Based on this setup:

```
var array = [0, 1, 2, 3, 4, 5, 6, 7, 8, 9];
var length = array.length;
```

`Array.reverse();`

is the first or second slowest!

The benchmarks are here:
http://jsperf.com/js-array-reverse-vs-while-loop/5

Across browsers, swap loops are faster. There are two common types of swap algorithms (see Wikipedia), each with two variations.

The two types of swap algorithms are temporary swap and XOR swap.

The two variations handle index calculations differently. The first variation compares the current left index and the right index and then decrements the right index of the array. The second variation compares the current left index and the length divided by half and then recalculates the right index for each iteration.

You may or may not see huge differences between the two variations. For example, in Chrome 18, the first variations of the temporary swap and XOR swap are over 60% slower than the second variations, but in Opera 12, both variations of the temporary swap and XOR swap have similar performance.

**Temporary swap:**

First variation:

```
function temporarySwap(array)
{
var left = null;
var right = null;
var length = array.length;
for (left = 0, right = length - 1; left < right; left += 1, right -= 1)
{
var temporary = array[left];
array[left] = array[right];
array[right] = temporary;
}
return array;
}
```

Second variation:

```
function temporarySwapHalf(array)
{
var left = null;
var right = null;
var length = array.length;
for (left = 0; left < length / 2; left += 1)
{
right = length - 1 - left;
var temporary = array[left];
array[left] = array[right];
array[right] = temporary;
}
return array;
}
```

**XOR swap:**

First variation:

```
function xorSwap(array)
{
var i = null;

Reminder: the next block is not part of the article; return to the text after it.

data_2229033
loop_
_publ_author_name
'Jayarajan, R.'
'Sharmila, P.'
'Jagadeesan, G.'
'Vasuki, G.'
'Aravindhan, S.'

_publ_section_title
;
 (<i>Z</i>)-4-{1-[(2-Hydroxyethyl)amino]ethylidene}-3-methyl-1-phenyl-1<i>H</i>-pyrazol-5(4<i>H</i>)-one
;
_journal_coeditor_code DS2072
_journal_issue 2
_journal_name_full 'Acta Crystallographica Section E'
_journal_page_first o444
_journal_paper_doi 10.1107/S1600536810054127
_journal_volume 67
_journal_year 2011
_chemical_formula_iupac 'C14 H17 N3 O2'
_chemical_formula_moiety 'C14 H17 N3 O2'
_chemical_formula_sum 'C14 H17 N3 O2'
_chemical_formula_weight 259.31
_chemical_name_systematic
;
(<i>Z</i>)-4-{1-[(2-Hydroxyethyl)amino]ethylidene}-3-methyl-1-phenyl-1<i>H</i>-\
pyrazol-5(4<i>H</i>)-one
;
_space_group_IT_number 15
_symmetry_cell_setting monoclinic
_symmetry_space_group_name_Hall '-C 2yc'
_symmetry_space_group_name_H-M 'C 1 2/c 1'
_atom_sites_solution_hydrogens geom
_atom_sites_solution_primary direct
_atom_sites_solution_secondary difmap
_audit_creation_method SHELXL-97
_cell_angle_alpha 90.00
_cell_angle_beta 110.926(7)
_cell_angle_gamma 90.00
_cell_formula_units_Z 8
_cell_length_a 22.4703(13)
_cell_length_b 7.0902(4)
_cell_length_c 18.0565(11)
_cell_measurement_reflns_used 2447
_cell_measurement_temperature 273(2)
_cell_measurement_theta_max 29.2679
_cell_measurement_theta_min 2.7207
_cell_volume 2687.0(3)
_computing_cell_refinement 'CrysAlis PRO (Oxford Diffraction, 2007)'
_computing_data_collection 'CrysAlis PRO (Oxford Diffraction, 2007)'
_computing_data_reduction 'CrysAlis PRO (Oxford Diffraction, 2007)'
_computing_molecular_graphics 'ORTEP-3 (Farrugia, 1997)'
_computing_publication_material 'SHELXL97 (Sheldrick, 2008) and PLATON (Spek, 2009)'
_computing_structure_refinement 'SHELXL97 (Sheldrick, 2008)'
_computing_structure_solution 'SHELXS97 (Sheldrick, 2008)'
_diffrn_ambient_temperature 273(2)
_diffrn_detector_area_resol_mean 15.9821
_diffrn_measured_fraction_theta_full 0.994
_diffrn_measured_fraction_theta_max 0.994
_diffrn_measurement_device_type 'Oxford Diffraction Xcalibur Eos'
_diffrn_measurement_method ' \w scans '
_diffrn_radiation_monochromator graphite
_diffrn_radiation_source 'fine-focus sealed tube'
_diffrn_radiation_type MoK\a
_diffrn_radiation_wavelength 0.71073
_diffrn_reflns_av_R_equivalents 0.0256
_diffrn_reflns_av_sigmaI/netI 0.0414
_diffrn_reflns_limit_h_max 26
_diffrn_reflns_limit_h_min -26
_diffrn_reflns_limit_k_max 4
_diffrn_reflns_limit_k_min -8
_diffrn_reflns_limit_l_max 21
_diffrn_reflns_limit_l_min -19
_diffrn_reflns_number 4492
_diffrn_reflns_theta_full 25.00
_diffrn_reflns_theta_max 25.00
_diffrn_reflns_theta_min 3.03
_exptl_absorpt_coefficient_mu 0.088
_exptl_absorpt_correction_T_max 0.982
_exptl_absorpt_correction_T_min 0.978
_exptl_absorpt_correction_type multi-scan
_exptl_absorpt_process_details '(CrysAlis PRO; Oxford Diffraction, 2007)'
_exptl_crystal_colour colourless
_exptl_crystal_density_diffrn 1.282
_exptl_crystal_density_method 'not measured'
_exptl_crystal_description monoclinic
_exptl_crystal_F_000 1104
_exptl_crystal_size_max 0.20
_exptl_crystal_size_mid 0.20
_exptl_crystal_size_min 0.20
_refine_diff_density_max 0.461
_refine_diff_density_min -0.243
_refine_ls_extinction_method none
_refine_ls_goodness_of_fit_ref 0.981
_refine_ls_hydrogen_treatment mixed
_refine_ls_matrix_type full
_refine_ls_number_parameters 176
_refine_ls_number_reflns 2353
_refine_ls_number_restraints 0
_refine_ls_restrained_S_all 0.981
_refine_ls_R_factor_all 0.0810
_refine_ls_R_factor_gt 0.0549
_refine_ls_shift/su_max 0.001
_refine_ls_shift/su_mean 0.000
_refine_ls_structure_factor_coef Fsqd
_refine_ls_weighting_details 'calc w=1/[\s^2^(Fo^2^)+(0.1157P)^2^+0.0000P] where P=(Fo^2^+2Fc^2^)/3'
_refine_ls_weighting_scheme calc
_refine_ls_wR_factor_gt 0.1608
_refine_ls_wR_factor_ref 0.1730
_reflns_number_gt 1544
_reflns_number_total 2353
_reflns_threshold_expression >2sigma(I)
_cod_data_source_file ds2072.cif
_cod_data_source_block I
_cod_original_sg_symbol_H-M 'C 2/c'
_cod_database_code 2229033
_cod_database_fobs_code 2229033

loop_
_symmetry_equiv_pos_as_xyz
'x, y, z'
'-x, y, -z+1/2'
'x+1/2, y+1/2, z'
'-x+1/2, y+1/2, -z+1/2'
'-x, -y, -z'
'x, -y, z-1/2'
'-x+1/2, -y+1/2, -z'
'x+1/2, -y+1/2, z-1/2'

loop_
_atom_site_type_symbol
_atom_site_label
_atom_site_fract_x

var r = null;
var length = array.length;
for (i = 0, r = length - 1; i < r; i += 1, r -= 1)
{
var left = array[i];
var right = array[r];
left ^= right;
right ^= left;
left ^= right;
array[i] = left;
array[r] = right;
}
return array;
}
```

Second variation:

```
function xorSwapHalf(array)
{
var i = null;
var r = null;
var length = array.length;
for (i = 0; i < length / 2; i += 1)
{
r = length - 1 - i;
var left = array[i];
var right = array[r];
left ^= right;
right ^= left;
left ^= right;
array[i] = left;
array[r] = right;
}
return array;
}
```

There is another swap method called destructuring assignment:
http://wiki.ecmascript.org/doku.php?id=harmony:destructuring

**Destructuring assignment:**

First variation:

```
function destructuringSwap(array)
{
var left = null;
var right = null;
var length = array.length;
for (left = 0, right = length - 1; left < right; left += 1, right -= 1)
{
[array[left], array[right]] = [array[right], array[left]];
}
return array;
}
```

Second variation:

```
function destructuringSwapHalf(array)
{
var left = null;
var right = null;
var length = array.length;
for (left = 0; left < length / 2; left += 1)
{
right = length - 1 - left;
[array[left], array[right]] = [array[right], array[left]];
}
return array;
}
```

Right now, an algorithm using destructuring assignment is the slowest of them all. It is even slower than `Array.reverse();`

. However, the algorithms using destructuring assignments and `Array.reverse();`

methods are the shortest examples, and they look the cleanest. I hope their performance gets better in the future.

Another mention is that modern browsers are improving their performance of array `push`

and `splice`

operations.

In Firefox 10, this `for`

loop algorithm using array `push`

and `splice`

rivals the temporary swap and XOR swap loop algorithms.

```
for (length -= 2; length > -1; length -= 1)
{
array.push(array[length]);
array.splice(length, 1);
}
```

However, you should probably stick with the swap loop algorithms until many of the other browsers match or exceed their array `push`

and `splice`

performance.